Response to Procedural Fairness Letter

Procedural Fairness Letter

Procedural Fairness Letter

What is a procedural fairness letter?

Every application submitted to Immigration Refugees and Citizenship Canada (IRCC) is unique and complex. The application contains information about the applicant’s past and their future prospects in Canada. Naturally, every applicant tries their best to satisfy the list of requirements for each particular application.

What Can Go Wrong With An IRCC Application?

Sometimes the information submitted in an application is misunderstood by the IRCC officer reviewing your file. Other times, an officer may have information conflicting or inconsistent with other information on your application.

Other times, something may have changed between the time you submitted your application and the time the officer is reviewing it. When this happens, you will likely receive what is called a “Procedural Fairness” letter from the officer reviewing your file.

If you receive a letter like this, the first thing you should do is take it extremely seriously.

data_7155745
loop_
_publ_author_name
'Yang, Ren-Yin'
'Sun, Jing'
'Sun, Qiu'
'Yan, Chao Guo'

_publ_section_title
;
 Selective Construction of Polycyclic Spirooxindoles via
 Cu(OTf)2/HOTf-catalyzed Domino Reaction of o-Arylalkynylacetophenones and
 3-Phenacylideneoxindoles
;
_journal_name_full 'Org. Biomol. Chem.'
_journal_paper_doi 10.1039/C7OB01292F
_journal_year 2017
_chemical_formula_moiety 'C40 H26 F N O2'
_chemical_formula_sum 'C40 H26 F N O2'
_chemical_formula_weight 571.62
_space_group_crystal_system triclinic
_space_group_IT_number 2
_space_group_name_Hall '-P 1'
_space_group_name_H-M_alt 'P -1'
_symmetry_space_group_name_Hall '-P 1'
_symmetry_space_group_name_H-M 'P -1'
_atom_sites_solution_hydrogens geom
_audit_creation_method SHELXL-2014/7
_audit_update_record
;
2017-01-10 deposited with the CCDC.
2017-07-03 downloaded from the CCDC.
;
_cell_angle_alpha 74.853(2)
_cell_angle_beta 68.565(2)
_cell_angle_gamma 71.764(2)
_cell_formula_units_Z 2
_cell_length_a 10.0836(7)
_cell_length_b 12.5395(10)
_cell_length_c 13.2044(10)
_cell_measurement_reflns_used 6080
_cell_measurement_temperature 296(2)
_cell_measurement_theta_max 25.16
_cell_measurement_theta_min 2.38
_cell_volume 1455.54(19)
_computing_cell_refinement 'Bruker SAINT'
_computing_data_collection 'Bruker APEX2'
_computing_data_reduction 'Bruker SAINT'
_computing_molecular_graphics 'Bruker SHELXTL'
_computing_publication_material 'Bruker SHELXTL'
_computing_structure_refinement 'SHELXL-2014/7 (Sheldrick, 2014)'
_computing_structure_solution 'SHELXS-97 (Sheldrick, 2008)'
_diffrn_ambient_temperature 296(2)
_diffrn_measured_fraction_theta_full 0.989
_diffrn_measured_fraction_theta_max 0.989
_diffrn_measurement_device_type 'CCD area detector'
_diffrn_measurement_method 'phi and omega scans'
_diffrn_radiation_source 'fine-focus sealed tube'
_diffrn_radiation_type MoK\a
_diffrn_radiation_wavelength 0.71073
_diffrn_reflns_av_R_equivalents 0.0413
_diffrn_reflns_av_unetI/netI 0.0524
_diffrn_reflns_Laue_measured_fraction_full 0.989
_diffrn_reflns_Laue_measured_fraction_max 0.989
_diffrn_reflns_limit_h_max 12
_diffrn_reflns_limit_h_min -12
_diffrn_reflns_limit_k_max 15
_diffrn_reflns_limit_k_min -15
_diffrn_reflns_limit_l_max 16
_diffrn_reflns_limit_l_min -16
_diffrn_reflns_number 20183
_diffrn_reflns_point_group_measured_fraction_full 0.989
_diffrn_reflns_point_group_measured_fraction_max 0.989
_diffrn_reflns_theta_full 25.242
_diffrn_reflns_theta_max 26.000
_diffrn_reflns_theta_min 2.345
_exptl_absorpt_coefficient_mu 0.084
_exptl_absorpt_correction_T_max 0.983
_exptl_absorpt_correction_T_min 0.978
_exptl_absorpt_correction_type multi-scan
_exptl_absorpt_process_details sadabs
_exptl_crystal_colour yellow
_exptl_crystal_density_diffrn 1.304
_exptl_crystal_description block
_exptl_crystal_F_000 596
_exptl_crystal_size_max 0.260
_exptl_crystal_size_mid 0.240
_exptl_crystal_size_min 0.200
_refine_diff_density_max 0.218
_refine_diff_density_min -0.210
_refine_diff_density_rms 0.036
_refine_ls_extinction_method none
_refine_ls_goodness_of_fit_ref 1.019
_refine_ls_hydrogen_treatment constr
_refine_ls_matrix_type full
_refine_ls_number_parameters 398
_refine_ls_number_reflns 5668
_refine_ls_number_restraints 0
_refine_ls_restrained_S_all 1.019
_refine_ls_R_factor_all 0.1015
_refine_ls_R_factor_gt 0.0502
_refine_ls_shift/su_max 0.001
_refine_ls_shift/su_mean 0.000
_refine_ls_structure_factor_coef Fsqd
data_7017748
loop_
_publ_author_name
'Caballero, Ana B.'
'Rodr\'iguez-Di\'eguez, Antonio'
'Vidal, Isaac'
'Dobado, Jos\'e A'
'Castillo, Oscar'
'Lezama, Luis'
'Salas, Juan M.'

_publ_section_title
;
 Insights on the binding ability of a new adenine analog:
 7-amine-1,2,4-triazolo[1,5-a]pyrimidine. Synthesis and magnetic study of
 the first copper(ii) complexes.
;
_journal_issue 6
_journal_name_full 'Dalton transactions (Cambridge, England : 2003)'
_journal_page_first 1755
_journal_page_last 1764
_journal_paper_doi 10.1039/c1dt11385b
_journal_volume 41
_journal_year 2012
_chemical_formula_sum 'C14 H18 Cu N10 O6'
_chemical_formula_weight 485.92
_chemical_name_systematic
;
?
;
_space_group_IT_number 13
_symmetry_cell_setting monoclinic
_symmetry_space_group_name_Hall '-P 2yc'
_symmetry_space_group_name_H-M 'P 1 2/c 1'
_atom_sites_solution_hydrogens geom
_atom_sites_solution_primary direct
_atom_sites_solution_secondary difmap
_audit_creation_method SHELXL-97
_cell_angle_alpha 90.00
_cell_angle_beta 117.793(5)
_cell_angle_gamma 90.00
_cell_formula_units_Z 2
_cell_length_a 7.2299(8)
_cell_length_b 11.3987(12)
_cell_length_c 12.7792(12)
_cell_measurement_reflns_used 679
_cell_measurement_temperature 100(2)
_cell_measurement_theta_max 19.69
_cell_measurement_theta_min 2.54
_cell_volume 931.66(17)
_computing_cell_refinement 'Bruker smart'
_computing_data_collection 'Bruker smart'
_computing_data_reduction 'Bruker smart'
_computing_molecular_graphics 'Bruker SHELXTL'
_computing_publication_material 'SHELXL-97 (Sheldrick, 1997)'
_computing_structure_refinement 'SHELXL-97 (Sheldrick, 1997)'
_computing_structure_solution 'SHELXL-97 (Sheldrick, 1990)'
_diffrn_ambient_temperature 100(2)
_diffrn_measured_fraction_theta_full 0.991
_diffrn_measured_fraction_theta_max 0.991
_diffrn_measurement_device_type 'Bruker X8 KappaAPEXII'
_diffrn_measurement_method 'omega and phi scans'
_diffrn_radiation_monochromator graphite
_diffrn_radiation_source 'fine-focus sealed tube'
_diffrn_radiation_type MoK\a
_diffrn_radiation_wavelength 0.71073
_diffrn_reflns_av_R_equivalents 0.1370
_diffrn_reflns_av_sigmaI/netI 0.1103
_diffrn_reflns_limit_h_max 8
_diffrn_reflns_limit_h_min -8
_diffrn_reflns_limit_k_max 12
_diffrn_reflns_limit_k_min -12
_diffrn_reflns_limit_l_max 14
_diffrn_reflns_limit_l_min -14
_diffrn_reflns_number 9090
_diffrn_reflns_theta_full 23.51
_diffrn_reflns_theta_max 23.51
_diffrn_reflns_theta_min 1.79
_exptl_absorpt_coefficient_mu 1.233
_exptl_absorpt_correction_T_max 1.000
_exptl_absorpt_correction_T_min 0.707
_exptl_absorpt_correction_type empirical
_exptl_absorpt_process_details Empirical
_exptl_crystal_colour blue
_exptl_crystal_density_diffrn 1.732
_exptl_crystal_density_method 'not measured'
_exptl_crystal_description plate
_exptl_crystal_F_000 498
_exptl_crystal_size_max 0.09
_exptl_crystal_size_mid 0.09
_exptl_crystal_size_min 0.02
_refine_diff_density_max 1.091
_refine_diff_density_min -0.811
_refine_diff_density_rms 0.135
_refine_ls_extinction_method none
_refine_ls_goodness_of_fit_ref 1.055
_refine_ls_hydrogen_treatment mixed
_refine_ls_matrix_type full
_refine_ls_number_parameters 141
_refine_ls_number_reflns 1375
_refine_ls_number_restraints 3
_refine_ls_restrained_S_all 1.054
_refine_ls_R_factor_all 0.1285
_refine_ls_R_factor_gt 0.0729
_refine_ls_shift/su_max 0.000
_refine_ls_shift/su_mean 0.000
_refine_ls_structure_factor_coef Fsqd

IRCC rarely gives applicants the opportunity to respond to specific concerns, and so any response to these letters should be as thorough and complete as possible, to try to alleviate any concerns the officer may have.

This is your chance to clarify any information they’re asking for.

For responses to procedural fairness letters, we highly recommend that you speak with and retain an immigration professional who can not only respond to specific concerns raised by an officer, but also help you anticipate what other issues may flow from these concerns, and incorporate an explanation into your response.

The immigration team at Hummingbird Lawyers LLP is very experienced in reviewing and responding to these letters. A detailed response can make all the difference in having your application approved.

immigrating to Canada

Examples of successful responses to procedural fairness letters

Below are some examples of procedural fairness letters we have received and responded to:

  • Potential misrepresentation: A client submitted an application for a temporary resident visa (TRV) to visit his wife, who was studying in Waterloo. Unfortunately, his stated travel history was inconsistent with other parts of his application, and the visa officer reviewing his application had some concerns that he was misleading IRCC. The officer prepared a procedural fairness letter and asked for a fulsome explanation about this alleged inconsistency. They wanted our client to alleviate the concerns they had. Together with the client, we worked diligently on recreating his entire travel history, including as much detail and evidence as we could, in order to put the pieces together. As a result, we were able to satisfy the officer that there was no misrepresentation, but rather a minor mistake.